Polyfluoroalkyl chemicals exist in furniture, waterproof makeup and clothing, nonstick cookware, popcorn bags, the foam used to extinguish petroleum fires (which is different from the slurry used across the West to fight wildfires), and countless other items. Known collectively as PFAS, this class of chemicals contains more than 5,000 different compounds that are often called “forever chemicals” because they take so long to break down in the environment. PFAS chemicals are an omnipresent, if largely invisible, part of daily life.
Yet numerous studies have linked exposure to them to cancer, thyroid disease, weakened childhood immunity and other health problems, according to the Centers for Disease Control and Prevention. A 2007 study published in the journal Environmental Health Perspectives estimated that PFAS are in the blood of 98% of Americans.
Because the Environmental Protection Agency does not regulate PFAS chemicals, states are left not only to research and track them, but also to develop regulations to clean up already dangerous levels of pollution. And, according to recent data from the Social Science Environmental Health Research Institute at Northeastern University and the Environmental Working Group, the West isn’t doing a great job.
Bill Walker, with the Environmental Working Group, a nonprofit environmental advocacy organization, says that, by and large, Western states are lagging far behind, not only in PFAS regulations, but also in monitoring. “The scope of this problem is growing — not because our exposure to PFAS chemicals is growing, but because we’re finally becoming aware of the persistence of these compounds in our lives,” said Walker. “Because there is so little action from the EPA on this, addressing this crisis falls to the states.”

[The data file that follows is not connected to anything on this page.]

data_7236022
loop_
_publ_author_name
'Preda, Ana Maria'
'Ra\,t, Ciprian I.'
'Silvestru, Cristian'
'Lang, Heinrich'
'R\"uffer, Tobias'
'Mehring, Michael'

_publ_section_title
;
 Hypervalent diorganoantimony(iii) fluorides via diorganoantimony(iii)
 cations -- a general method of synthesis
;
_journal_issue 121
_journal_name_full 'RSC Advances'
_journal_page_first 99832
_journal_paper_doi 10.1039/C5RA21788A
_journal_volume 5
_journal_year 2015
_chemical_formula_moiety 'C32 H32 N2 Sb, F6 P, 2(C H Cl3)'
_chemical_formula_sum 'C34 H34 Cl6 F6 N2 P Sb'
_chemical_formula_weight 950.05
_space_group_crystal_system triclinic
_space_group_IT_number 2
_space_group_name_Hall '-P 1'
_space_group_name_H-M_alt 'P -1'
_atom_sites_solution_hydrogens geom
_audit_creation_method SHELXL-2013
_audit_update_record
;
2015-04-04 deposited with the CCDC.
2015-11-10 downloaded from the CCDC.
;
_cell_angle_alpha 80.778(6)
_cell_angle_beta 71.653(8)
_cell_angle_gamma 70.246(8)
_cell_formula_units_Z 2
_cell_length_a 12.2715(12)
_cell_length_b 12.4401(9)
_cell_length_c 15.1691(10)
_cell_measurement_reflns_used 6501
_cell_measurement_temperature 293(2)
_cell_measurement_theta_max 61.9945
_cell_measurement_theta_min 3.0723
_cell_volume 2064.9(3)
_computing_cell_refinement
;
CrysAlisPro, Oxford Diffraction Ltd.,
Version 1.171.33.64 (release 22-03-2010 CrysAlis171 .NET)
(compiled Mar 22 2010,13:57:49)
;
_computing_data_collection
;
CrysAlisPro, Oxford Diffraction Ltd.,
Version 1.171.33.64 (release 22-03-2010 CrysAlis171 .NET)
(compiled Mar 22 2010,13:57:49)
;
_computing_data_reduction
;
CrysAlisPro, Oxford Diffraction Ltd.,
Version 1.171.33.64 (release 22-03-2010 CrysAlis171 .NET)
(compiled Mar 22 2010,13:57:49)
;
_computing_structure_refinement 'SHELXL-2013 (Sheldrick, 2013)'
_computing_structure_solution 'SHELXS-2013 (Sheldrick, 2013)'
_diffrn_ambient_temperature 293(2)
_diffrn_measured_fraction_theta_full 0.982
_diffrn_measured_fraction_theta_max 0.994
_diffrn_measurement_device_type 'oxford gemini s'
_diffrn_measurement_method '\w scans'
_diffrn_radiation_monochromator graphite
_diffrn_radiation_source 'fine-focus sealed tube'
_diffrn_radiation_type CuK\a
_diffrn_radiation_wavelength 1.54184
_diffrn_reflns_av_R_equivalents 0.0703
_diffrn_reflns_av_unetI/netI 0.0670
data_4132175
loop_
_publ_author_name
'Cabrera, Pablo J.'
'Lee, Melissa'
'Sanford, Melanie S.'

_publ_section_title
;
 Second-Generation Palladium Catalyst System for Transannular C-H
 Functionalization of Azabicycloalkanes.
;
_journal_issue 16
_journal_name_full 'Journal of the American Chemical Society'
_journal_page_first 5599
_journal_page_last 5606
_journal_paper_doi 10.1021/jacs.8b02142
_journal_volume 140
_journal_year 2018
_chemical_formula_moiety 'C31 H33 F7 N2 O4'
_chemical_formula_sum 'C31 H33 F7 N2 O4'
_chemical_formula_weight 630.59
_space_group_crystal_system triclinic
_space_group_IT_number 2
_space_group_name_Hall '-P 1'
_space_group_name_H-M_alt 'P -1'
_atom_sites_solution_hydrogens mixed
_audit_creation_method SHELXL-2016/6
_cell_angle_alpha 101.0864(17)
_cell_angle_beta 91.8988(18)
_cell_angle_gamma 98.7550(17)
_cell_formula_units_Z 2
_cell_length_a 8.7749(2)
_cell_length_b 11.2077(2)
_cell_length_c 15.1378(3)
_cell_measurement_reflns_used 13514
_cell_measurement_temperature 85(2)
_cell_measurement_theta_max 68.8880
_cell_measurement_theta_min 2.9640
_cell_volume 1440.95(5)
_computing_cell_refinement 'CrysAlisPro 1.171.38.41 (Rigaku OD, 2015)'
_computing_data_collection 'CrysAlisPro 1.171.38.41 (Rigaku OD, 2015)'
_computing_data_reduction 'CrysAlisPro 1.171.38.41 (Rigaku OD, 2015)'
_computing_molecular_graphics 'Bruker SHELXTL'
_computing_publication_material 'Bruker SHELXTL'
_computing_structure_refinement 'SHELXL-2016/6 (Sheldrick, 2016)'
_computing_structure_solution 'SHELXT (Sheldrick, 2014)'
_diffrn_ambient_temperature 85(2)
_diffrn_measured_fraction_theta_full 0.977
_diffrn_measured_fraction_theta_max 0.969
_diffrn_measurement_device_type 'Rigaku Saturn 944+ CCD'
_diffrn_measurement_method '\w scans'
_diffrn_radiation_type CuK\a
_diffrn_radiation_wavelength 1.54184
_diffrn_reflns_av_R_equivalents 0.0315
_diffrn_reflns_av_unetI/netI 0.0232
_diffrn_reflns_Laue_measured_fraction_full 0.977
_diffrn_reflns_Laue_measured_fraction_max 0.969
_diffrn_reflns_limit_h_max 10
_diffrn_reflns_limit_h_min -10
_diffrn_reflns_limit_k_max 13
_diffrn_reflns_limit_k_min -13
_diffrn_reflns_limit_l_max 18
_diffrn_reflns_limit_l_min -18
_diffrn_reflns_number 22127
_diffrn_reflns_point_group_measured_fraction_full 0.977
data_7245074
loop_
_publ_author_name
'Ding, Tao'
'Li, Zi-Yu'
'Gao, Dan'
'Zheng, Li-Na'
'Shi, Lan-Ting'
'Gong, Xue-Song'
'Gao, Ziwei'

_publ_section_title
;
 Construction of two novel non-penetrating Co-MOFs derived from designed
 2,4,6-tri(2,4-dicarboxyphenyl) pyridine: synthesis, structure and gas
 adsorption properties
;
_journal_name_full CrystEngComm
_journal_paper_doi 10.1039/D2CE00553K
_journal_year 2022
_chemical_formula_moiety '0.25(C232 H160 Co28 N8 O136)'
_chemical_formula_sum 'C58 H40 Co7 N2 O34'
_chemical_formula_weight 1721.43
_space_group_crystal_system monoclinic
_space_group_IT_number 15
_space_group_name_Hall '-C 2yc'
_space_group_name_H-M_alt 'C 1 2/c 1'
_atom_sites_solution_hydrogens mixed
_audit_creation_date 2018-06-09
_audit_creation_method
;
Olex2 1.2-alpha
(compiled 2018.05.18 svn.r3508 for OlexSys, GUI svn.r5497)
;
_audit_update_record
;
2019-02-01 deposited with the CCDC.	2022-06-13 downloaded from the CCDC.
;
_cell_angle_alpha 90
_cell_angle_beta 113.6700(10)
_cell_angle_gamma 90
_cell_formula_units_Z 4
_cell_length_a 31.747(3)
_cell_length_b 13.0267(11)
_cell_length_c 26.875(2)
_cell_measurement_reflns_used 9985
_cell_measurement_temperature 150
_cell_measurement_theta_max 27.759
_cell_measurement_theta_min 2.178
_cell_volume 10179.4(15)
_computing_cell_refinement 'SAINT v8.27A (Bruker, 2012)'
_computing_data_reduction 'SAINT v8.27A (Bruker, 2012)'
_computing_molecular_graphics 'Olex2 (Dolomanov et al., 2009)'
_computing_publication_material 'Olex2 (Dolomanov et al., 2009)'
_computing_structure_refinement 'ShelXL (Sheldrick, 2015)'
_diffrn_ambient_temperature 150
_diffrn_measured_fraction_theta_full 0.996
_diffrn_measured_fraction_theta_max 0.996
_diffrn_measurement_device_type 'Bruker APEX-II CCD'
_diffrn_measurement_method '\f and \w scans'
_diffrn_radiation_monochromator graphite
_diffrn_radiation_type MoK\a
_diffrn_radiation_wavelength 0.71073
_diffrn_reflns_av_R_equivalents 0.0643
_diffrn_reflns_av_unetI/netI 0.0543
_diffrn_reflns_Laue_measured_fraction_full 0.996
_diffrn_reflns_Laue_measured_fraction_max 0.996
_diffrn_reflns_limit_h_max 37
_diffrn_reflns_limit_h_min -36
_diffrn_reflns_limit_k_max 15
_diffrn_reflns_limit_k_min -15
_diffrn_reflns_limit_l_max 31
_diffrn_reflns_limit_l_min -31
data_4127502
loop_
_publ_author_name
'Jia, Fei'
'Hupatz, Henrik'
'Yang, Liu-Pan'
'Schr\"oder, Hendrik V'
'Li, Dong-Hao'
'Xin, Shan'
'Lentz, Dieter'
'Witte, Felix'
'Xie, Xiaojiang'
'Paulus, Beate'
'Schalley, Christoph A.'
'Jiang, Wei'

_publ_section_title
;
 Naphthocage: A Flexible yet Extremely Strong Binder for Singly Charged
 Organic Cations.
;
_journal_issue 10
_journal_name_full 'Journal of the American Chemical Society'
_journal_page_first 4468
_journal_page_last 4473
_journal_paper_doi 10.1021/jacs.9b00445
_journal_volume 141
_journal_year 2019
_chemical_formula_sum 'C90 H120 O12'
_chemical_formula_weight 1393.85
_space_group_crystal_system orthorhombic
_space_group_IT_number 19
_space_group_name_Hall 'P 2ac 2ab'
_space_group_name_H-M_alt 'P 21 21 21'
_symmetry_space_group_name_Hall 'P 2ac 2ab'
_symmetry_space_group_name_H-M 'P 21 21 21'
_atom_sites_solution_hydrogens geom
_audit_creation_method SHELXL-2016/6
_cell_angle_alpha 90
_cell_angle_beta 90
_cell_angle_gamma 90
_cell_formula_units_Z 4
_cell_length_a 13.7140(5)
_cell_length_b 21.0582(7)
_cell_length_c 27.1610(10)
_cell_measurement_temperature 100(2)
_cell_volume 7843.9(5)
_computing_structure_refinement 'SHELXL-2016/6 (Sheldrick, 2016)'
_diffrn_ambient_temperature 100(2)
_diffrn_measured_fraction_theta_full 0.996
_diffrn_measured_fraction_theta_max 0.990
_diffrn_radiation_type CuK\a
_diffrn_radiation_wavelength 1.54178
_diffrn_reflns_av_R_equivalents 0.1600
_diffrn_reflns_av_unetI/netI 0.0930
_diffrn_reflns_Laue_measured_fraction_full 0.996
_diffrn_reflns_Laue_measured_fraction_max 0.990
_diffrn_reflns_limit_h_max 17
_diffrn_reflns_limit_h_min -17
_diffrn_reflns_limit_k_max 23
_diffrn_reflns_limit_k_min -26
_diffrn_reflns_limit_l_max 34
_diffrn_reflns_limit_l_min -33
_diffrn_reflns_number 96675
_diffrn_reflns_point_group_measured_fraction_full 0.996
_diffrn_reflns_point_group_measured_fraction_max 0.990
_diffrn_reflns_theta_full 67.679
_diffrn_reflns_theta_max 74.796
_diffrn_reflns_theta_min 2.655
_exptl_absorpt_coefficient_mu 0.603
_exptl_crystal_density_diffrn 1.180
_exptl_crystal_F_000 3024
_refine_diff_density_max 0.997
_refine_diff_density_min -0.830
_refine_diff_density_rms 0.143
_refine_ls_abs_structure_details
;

The Social Science Environmental Health Institute and the Environmental Working Group produced this map using data from the Environmental Protection Agency. Click on marked sites for more information. A spreadsheet of site-specific details is available here. View the original map here.
People can be exposed to PFAS chemicals through household cooking items, or simply by eating popcorn out of the bag after microwaving it. But the greatest source of concern involves military bases, fire departments and airports, where the chemicals are used for extinguishing petroleum fires. That leaves high levels of PFAS chemicals in close proximity to public drinking-water sources. According to recent data compiled by EWG and the Social Science Environmental Health Research Institute at Northeastern University, 610 areas in 43 states have confirmed PFAS contamination. The researchers estimate that the drinking water of approximately 19 million people is tainted.
In the West, PFAS contamination has been confirmed in water supplies in Alaska, Arizona, California, Colorado, Idaho, New Mexico, Oregon, Utah, Washington and Wyoming. But only Colorado, California, Oregon and Washington regulate the chemicals, and among those, only California requires that public water systems monitor their levels.